If philosophers are susceptible to these biases, it would be shocking if they did not have an effect on the state of the profession. Some top philosophy journals do not make use of anonymous refereeing. Very very few make articles anonymous to the editor, even though the editor often rejects a huge proportion of papers without sending them to be refereed. Job applications are never read anonymously (indeed, there’s serious question about whether this could feasibly be done). Student work is not read anonymously in the US. In the UK, undergraduate and sometimes MA work is anonymous. But PhD work never is. What does this mean? It means that there’s plenty of room for biases to play a role in evaluating work.

If biases are playing this sort of role, it would be very surprising indeed if this wasn’t contributing to gender inequity in philosophy. I think it would be wonderful if the current interest in women and philosophy led to a discussion about how to minimise the effects of these biases. But recall also that these examples are mere examples of a broader phenomenon: the powerful effects of unconscious biases on behaviour. And these include far less quantifiable behaviours as well, like who gets encouraged to do what, who gets which advice, what informal networks are formed, etc etc. So we need to think about those as well.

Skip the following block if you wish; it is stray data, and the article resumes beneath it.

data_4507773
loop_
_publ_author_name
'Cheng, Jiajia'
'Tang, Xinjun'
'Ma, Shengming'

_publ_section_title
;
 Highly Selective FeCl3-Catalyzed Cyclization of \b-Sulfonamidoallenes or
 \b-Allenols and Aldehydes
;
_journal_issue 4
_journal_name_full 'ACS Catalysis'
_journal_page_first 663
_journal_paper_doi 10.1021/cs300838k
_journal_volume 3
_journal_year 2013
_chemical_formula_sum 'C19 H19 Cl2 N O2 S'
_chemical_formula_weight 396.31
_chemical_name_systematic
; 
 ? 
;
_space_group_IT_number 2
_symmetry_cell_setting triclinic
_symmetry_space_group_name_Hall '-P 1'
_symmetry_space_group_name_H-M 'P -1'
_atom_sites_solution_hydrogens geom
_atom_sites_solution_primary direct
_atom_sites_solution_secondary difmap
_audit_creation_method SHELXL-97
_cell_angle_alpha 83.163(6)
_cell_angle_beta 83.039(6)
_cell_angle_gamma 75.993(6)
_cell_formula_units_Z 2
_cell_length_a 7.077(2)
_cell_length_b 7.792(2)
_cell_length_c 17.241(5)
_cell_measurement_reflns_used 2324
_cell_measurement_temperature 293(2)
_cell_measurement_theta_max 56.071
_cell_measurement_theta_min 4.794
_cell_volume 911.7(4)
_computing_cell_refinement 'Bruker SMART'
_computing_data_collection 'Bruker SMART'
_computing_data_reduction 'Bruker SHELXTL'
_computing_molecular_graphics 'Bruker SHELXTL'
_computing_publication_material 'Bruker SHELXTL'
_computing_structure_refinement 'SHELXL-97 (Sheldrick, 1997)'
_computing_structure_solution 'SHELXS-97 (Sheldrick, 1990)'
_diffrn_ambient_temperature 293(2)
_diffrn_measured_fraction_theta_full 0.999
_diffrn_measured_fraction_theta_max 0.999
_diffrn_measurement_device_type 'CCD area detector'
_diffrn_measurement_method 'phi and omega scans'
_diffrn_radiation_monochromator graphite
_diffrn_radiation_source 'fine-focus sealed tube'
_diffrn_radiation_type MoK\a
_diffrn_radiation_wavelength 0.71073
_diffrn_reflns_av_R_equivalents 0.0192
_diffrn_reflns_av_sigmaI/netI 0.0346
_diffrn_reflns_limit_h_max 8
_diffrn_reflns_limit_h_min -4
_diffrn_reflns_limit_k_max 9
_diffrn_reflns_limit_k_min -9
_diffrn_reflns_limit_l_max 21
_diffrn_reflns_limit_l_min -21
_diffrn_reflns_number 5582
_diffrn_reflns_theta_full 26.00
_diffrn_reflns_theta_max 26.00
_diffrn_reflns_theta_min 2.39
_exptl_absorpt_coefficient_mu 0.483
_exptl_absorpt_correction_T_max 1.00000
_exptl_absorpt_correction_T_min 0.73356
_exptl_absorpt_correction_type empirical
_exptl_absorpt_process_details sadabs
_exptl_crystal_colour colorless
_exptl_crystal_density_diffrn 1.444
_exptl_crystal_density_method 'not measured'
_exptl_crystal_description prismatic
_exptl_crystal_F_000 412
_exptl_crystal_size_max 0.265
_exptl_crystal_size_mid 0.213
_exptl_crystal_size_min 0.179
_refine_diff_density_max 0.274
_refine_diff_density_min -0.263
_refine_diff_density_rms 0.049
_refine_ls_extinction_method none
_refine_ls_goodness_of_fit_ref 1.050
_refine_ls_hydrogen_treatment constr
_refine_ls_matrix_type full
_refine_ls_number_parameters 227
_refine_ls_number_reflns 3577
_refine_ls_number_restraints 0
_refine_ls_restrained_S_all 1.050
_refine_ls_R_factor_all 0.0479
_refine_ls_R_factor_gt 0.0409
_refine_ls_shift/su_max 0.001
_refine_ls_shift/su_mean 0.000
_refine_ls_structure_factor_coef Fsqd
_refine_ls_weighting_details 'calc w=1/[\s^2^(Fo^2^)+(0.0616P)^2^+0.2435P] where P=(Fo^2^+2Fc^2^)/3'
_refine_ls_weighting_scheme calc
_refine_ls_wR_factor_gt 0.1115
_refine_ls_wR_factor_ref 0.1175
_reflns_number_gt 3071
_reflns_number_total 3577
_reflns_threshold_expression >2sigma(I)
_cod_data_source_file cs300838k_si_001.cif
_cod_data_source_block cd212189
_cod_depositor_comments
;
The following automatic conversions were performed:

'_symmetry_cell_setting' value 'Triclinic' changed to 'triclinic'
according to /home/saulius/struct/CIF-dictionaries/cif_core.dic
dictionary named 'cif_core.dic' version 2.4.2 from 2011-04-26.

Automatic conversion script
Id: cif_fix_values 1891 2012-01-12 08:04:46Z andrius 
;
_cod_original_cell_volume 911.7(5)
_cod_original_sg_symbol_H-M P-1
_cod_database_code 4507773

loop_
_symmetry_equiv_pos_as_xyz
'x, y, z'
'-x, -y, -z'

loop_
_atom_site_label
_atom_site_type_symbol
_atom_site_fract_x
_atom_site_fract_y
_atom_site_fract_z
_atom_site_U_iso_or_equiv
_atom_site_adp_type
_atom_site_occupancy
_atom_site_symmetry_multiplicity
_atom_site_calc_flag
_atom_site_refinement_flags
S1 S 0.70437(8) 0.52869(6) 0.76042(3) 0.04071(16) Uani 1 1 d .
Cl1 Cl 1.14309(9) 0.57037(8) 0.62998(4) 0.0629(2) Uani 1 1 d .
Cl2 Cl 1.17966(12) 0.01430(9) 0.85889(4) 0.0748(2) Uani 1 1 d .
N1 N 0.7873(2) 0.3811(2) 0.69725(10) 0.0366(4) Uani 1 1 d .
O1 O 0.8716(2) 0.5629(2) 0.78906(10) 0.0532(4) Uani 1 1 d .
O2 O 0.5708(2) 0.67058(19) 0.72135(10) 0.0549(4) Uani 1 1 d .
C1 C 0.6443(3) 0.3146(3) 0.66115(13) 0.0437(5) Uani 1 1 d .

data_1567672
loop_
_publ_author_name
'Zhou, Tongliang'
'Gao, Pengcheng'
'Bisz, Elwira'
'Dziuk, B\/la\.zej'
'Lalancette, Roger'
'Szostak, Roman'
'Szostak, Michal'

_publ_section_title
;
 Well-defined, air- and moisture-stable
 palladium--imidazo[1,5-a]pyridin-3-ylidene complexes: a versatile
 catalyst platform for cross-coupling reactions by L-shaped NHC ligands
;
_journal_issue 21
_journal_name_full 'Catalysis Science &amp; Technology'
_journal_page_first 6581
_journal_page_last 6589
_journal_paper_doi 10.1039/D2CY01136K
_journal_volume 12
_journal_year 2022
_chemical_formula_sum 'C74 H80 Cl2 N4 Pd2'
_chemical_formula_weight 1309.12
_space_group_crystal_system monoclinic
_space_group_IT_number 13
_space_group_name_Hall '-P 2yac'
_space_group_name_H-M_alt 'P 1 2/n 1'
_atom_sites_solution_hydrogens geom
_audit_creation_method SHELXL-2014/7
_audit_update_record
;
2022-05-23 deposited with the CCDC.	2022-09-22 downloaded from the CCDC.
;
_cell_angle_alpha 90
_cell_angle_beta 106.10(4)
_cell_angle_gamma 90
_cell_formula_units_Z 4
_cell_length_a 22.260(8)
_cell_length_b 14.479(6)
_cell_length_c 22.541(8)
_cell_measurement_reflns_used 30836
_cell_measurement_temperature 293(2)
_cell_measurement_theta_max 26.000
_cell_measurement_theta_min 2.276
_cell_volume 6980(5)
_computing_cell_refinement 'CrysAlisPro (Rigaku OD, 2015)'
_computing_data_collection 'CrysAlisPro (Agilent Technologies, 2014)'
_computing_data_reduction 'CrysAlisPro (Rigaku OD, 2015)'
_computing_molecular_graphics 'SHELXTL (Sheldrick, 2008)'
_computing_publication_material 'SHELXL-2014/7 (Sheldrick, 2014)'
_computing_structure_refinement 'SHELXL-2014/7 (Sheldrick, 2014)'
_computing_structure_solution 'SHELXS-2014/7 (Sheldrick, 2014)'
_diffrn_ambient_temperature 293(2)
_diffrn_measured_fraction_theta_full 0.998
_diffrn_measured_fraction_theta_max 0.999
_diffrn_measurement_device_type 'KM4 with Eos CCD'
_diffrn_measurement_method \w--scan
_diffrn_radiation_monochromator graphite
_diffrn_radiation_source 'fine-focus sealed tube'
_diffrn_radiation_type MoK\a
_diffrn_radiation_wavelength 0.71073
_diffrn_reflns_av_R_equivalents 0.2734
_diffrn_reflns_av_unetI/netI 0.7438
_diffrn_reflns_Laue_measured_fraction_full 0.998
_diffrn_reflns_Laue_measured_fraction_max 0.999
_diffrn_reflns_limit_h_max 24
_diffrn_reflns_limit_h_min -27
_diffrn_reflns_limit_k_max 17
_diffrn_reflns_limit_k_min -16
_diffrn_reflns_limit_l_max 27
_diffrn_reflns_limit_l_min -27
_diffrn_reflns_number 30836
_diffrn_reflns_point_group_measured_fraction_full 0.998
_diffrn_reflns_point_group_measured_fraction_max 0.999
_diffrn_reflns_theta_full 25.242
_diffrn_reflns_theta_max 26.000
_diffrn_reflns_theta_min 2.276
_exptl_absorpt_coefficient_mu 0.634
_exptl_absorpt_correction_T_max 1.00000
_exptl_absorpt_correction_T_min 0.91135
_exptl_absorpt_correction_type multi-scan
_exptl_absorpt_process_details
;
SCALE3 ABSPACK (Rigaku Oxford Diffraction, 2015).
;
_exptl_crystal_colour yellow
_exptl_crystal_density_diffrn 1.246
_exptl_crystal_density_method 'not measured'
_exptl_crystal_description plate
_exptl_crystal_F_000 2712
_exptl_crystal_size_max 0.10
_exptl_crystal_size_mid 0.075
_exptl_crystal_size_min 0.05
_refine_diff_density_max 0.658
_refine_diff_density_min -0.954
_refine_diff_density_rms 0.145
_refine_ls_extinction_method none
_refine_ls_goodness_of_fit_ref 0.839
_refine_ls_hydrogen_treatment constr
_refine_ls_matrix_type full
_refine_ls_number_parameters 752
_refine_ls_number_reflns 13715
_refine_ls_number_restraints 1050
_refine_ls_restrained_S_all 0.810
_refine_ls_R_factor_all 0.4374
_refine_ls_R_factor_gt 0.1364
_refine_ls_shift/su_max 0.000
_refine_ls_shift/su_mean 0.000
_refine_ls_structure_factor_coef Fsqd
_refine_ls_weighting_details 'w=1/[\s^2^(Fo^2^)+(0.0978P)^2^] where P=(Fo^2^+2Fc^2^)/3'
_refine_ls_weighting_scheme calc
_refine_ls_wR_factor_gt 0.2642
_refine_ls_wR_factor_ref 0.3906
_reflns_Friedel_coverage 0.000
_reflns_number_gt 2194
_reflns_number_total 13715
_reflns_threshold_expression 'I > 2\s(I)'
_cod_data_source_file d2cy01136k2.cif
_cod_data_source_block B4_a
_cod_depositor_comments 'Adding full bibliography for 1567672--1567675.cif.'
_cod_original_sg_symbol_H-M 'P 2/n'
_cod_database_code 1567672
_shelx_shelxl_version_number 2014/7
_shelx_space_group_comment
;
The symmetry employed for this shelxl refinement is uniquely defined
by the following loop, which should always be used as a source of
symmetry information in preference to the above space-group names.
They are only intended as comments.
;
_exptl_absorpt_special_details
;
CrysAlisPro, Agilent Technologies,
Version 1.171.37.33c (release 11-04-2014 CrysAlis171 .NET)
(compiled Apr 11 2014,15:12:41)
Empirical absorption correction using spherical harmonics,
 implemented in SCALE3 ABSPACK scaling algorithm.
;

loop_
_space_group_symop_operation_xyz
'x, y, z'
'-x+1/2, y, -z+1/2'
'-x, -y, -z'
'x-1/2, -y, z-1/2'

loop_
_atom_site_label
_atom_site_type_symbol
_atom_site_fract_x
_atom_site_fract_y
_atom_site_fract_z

For more on barriers to women in philosophy, check out Sally Haslanger’s paper, this blog post by Kieran Healy, and much of the Feminist Philosophers back catalog. If you want to be part of the solution, join the Women in Philosophy Task Force.

(Many thanks to an extremely long list of people who have helped me think through these issues. Hopefully you know who you are!)

Swedes scold Toysrus for gender discrimination

According to an advertising self-regulatory agency in Sweden the company’s catalog, “discriminates based on gender and counteracts positive social behaviour, lifestyles, and attitudes”. Specifically, the committee found that the catalogue feature boys “playing in action filled environments” while girls “are shown sitting or standing in passive poses”. “Taken together, the catalogue portrays children’s games and choice of toys in a narrow-minded way, and this exclusion of boys and girls from different types of toys is, in itself, degrading to both genders.” The full story is here. (Thanks Rob.)

Mars and Venus: A Cautionary Tale and Some Questions

I’ve been given the opportunity to write a couple of posts here about recent discussions of women in philosophy, in which I’ve played a role.